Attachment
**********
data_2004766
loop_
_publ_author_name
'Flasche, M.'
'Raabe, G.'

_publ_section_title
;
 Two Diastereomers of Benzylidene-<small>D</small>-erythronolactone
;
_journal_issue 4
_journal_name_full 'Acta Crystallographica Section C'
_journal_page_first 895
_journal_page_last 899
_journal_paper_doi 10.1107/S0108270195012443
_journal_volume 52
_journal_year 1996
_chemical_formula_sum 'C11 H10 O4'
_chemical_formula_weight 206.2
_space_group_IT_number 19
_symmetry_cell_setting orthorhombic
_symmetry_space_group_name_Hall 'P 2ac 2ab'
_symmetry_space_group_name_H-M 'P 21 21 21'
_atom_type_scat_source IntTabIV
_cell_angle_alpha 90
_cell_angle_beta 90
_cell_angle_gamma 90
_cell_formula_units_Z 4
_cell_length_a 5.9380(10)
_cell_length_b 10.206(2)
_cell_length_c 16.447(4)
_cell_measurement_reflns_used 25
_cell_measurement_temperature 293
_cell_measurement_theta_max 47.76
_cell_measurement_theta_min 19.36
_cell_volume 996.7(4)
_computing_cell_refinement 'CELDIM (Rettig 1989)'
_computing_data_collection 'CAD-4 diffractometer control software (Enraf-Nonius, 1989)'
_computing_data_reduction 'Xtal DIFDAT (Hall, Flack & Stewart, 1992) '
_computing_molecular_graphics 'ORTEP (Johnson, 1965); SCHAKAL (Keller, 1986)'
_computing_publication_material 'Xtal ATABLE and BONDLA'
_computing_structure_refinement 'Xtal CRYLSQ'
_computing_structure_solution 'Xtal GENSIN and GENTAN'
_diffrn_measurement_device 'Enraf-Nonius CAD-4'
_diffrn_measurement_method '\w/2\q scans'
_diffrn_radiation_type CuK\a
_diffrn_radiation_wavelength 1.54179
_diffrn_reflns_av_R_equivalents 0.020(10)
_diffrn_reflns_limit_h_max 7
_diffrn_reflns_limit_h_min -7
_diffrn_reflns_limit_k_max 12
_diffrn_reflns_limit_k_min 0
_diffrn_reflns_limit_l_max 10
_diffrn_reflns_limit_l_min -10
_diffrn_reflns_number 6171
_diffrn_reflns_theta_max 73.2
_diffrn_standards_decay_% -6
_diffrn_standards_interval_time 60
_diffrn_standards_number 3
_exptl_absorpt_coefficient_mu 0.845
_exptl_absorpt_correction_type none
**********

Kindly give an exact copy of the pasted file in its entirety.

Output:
data_2004766
loop_
_publ_author_name
'Flasche, M.'
'Raabe, G.'

_publ_section_title
;
 Two Diastereomers of Benzylidene-<small>D</small>-erythronolactone
;
_journal_issue 4
_journal_name_full 'Acta Crystallographica Section C'
_journal_page_first 895
_journal_page_last 899
_journal_paper_doi 10.1107/S0108270195012443
_journal_volume 52
_journal_year 1996
_chemical_formula_sum 'C11 H10 O4'
_chemical_formula_weight 206.2
_space_group_IT_number 19
_symmetry_cell_setting orthorhombic
_symmetry_space_group_name_Hall 'P 2ac 2ab'
_symmetry_space_group_name_H-M 'P 21 21 21'
_atom_type_scat_source IntTabIV
_cell_angle_alpha 90
_cell_angle_beta 90
_cell_angle_gamma 90
_cell_formula_units_Z 4
_cell_length_a 5.9380(10)
_cell_length_b 10.206(2)
_cell_length_c 16.447(4)
_cell_measurement_reflns_used 25
_cell_measurement_temperature 293
_cell_measurement_theta_max 47.76
_cell_measurement_theta_min 19.36
_cell_volume 996.7(4)
_computing_cell_refinement 'CELDIM (Rettig 1989)'
_computing_data_collection 'CAD-4 diffractometer control software (Enraf-Nonius, 1989)'
_computing_data_reduction 'Xtal DIFDAT (Hall, Flack & Stewart, 1992) '
_computing_molecular_graphics 'ORTEP (Johnson, 1965); SCHAKAL (Keller, 1986)'
_computing_publication_material 'Xtal ATABLE and BONDLA'
_computing_structure_refinement 'Xtal CRYLSQ'
_computing_structure_solution 'Xtal GENSIN and GENTAN'
_diffrn_measurement_device 'Enraf-Nonius CAD-4'
_diffrn_measurement_method '\w/2\q scans'
_diffrn_radiation_type CuK\a
_diffrn_radiation_wavelength 1.54179
_diffrn_reflns_av_R_equivalents 0.020(10)
_diffrn_reflns_limit_h_max 7
_diffrn_reflns_limit_h_min -7
_diffrn_reflns_limit_k_max 12
_diffrn_reflns_limit_k_min 0
_diffrn_reflns_limit_l_max 10
_diffrn_reflns_limit_l_min -10
_diffrn_reflns_number 6171
_diffrn_reflns_theta_max 73.2
_diffrn_standards_decay_% -6
_diffrn_standards_interval_time 60
_diffrn_standards_number 3
_exptl_absorpt_coefficient_mu 0.845
_exptl_absorpt_correction_type none